Those are the opening words from Harold Abelson for the course of Structure and Interpretation of Computer Programs given in July 1986 for Hewlett-Packard employees. Converted in its entirety into Mpeg and DivX formats, these video lectures are also the first introduction given to the students of entry-level Computer Science subject at M.I.T.

These lectures are accompanied by the book of Structure and Interpretation of Computer Programs, also written by Harold Abelson and Gerald Jay Sussman. The authors use Lisp, but didn't delve formally into the language. Lisp dialect and syntax is used to convey the real issues, that is about finding out what to compute, how to decompose, problems into manageable parts, and build solutions on each of the, parts. Each solutions is wrapped as a black box, and several of these black boxes can be used to build a bigger box. And this bigger box can be used to build an even bigger box, until we finish defining the whole problem and its solutions.

Even though the video lectures were shot in 1986, they will still be useful for students using the second edition (of the textbook), since the overall themes of the course and order of presentation are unchanged. They also still make a excellent introduction to the business of computer science. Actually, the word 'still' doesn't serve it right, since I can't see how the very essence of computer science being conveyed in these video lectures is going to get obsolete. No matter how much progress we made in the terms of hardware sophistication and software development tools proliferation, the basic of computer science is not going to change.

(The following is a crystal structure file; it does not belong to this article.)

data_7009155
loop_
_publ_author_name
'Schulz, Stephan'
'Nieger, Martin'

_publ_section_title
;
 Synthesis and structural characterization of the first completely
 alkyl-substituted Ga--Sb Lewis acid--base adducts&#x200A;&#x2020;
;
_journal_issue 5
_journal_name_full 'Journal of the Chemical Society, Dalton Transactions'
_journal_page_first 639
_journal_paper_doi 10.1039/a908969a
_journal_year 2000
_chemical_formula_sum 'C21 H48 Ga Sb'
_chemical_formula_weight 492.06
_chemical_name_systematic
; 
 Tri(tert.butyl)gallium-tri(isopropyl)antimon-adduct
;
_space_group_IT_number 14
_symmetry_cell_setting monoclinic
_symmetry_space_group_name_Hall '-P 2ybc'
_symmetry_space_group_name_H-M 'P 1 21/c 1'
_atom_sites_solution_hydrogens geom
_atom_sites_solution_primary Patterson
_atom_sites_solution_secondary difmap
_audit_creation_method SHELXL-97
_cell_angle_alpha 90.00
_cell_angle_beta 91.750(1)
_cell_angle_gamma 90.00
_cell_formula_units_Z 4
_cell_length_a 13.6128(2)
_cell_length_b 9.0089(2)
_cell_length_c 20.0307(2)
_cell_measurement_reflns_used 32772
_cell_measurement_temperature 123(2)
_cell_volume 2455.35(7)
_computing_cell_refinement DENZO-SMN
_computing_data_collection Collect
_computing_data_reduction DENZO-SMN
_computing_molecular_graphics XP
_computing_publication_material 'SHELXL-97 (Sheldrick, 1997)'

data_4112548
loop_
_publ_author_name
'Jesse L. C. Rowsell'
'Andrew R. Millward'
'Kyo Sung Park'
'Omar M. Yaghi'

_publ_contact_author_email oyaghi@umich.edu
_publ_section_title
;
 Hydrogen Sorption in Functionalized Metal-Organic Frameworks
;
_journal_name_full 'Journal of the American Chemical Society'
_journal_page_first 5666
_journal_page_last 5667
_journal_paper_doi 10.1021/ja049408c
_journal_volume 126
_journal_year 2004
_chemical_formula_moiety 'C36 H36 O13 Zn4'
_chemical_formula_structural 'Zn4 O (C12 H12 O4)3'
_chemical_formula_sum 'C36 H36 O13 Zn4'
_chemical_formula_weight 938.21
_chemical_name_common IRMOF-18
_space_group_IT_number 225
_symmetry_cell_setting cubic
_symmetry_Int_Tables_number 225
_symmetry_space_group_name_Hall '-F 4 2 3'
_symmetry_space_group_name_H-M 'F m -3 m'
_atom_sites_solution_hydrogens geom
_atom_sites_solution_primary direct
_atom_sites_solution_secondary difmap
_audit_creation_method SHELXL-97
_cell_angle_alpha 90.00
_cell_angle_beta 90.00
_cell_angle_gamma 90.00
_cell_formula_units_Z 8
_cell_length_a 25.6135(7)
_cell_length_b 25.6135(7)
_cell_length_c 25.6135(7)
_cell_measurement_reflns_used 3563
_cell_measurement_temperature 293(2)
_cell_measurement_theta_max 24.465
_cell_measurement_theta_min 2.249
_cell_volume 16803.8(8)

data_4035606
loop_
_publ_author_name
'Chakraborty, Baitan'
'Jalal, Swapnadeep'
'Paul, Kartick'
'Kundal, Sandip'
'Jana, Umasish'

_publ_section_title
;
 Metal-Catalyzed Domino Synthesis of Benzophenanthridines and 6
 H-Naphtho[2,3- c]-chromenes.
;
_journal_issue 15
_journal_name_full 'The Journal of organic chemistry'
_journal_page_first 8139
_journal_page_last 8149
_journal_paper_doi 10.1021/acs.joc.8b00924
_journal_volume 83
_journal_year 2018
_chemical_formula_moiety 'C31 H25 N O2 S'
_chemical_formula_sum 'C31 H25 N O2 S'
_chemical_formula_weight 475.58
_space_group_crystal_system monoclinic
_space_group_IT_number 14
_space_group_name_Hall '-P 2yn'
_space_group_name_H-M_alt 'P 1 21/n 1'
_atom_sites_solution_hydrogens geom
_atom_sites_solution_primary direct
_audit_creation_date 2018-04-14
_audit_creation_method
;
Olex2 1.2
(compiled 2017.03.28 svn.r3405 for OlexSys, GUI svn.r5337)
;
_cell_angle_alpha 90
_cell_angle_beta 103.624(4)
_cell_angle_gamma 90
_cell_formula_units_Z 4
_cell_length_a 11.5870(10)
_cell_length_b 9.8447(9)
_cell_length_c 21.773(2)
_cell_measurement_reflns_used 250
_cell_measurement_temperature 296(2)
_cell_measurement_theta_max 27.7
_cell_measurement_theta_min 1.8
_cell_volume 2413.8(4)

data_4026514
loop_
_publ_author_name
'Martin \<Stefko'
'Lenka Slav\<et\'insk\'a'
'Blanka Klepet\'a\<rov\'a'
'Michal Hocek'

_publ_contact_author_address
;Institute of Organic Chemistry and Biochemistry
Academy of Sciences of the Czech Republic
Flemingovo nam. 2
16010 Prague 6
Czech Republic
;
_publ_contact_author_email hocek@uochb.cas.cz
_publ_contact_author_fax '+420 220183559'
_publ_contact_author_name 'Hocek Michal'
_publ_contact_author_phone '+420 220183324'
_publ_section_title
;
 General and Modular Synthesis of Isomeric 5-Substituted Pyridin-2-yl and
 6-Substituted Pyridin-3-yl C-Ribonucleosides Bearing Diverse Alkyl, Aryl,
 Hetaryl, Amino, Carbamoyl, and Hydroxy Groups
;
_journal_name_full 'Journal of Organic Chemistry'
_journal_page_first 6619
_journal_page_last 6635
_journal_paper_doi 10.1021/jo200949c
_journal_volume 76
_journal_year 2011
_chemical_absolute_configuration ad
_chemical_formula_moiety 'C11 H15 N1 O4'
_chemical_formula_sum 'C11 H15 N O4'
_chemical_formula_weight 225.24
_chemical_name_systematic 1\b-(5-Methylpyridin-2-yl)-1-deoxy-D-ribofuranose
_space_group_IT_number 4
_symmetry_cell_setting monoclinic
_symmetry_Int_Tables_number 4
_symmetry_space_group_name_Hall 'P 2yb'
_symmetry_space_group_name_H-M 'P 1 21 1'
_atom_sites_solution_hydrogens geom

Intended Audience:

As an introduction, these video lectures are aimed for audience with little or no prior formal training in computation. Some background in mathematics is assumed.
 




About The Author(s)


Harold "Hal" Abelson is a Professor of Electrical Engineering and Computer Science at MIT, a fellow of the IEEE, and a founding director of both Creative Commons and the Free Software Foundation. Abelson holds an AB degree from Princeton University and obtained a PhD degree in mathematics from MIT under the tutelage of mathematician Dennis Sullivan.